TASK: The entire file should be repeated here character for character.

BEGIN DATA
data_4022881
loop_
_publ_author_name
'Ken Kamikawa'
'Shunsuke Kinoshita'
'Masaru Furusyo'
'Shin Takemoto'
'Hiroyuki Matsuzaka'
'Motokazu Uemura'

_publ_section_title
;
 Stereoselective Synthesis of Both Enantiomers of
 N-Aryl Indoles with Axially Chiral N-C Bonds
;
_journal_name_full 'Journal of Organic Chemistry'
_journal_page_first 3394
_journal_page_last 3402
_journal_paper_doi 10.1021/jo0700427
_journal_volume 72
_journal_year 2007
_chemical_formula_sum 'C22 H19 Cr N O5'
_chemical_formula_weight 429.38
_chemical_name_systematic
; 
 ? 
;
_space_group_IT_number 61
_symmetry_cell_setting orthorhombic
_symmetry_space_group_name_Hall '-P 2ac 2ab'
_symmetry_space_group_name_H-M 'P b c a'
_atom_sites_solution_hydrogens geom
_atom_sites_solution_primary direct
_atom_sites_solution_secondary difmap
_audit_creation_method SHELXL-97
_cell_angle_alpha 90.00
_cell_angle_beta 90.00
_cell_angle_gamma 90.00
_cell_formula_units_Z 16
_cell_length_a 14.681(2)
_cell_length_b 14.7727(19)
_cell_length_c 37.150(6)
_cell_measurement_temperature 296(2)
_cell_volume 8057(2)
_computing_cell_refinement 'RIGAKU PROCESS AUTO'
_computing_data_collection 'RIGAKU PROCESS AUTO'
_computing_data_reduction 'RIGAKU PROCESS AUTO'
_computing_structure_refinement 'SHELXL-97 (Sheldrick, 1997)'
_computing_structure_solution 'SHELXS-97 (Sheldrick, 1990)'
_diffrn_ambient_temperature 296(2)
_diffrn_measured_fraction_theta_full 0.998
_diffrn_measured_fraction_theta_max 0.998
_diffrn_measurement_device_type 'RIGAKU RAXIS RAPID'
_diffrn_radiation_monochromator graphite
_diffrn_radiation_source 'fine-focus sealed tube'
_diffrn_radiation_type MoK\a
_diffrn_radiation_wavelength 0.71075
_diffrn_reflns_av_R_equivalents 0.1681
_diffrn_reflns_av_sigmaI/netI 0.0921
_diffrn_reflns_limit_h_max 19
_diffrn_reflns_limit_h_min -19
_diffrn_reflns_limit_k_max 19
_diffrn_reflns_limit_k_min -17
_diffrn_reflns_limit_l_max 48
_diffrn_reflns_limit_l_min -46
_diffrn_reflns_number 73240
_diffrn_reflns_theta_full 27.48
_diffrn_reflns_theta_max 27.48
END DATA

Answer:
data_4022881
loop_
_publ_author_name
'Ken Kamikawa'
'Shunsuke Kinoshita'
'Masaru Furusyo'
'Shin Takemoto'
'Hiroyuki Matsuzaka'
'Motokazu Uemura'

_publ_section_title
;
 Stereoselective Synthesis of Both Enantiomers of
 N-Aryl Indoles with Axially Chiral N-C Bonds
;
_journal_name_full 'Journal of Organic Chemistry'
_journal_page_first 3394
_journal_page_last 3402
_journal_paper_doi 10.1021/jo0700427
_journal_volume 72
_journal_year 2007
_chemical_formula_sum 'C22 H19 Cr N O5'
_chemical_formula_weight 429.38
_chemical_name_systematic
; 
 ? 
;
_space_group_IT_number 61
_symmetry_cell_setting orthorhombic
_symmetry_space_group_name_Hall '-P 2ac 2ab'
_symmetry_space_group_name_H-M 'P b c a'
_atom_sites_solution_hydrogens geom
_atom_sites_solution_primary direct
_atom_sites_solution_secondary difmap
_audit_creation_method SHELXL-97
_cell_angle_alpha 90.00
_cell_angle_beta 90.00
_cell_angle_gamma 90.00
_cell_formula_units_Z 16
_cell_length_a 14.681(2)
_cell_length_b 14.7727(19)
_cell_length_c 37.150(6)
_cell_measurement_temperature 296(2)
_cell_volume 8057(2)
_computing_cell_refinement 'RIGAKU PROCESS AUTO'
_computing_data_collection 'RIGAKU PROCESS AUTO'
_computing_data_reduction 'RIGAKU PROCESS AUTO'
_computing_structure_refinement 'SHELXL-97 (Sheldrick, 1997)'
_computing_structure_solution 'SHELXS-97 (Sheldrick, 1990)'
_diffrn_ambient_temperature 296(2)
_diffrn_measured_fraction_theta_full 0.998
_diffrn_measured_fraction_theta_max 0.998
_diffrn_measurement_device_type 'RIGAKU RAXIS RAPID'
_diffrn_radiation_monochromator graphite
_diffrn_radiation_source 'fine-focus sealed tube'
_diffrn_radiation_type MoK\a
_diffrn_radiation_wavelength 0.71075
_diffrn_reflns_av_R_equivalents 0.1681
_diffrn_reflns_av_sigmaI/netI 0.0921
_diffrn_reflns_limit_h_max 19
_diffrn_reflns_limit_h_min -19
_diffrn_reflns_limit_k_max 19
_diffrn_reflns_limit_k_min -17
_diffrn_reflns_limit_l_max 48
_diffrn_reflns_limit_l_min -46
_diffrn_reflns_number 73240
_diffrn_reflns_theta_full 27.48
_diffrn_reflns_theta_max 27.48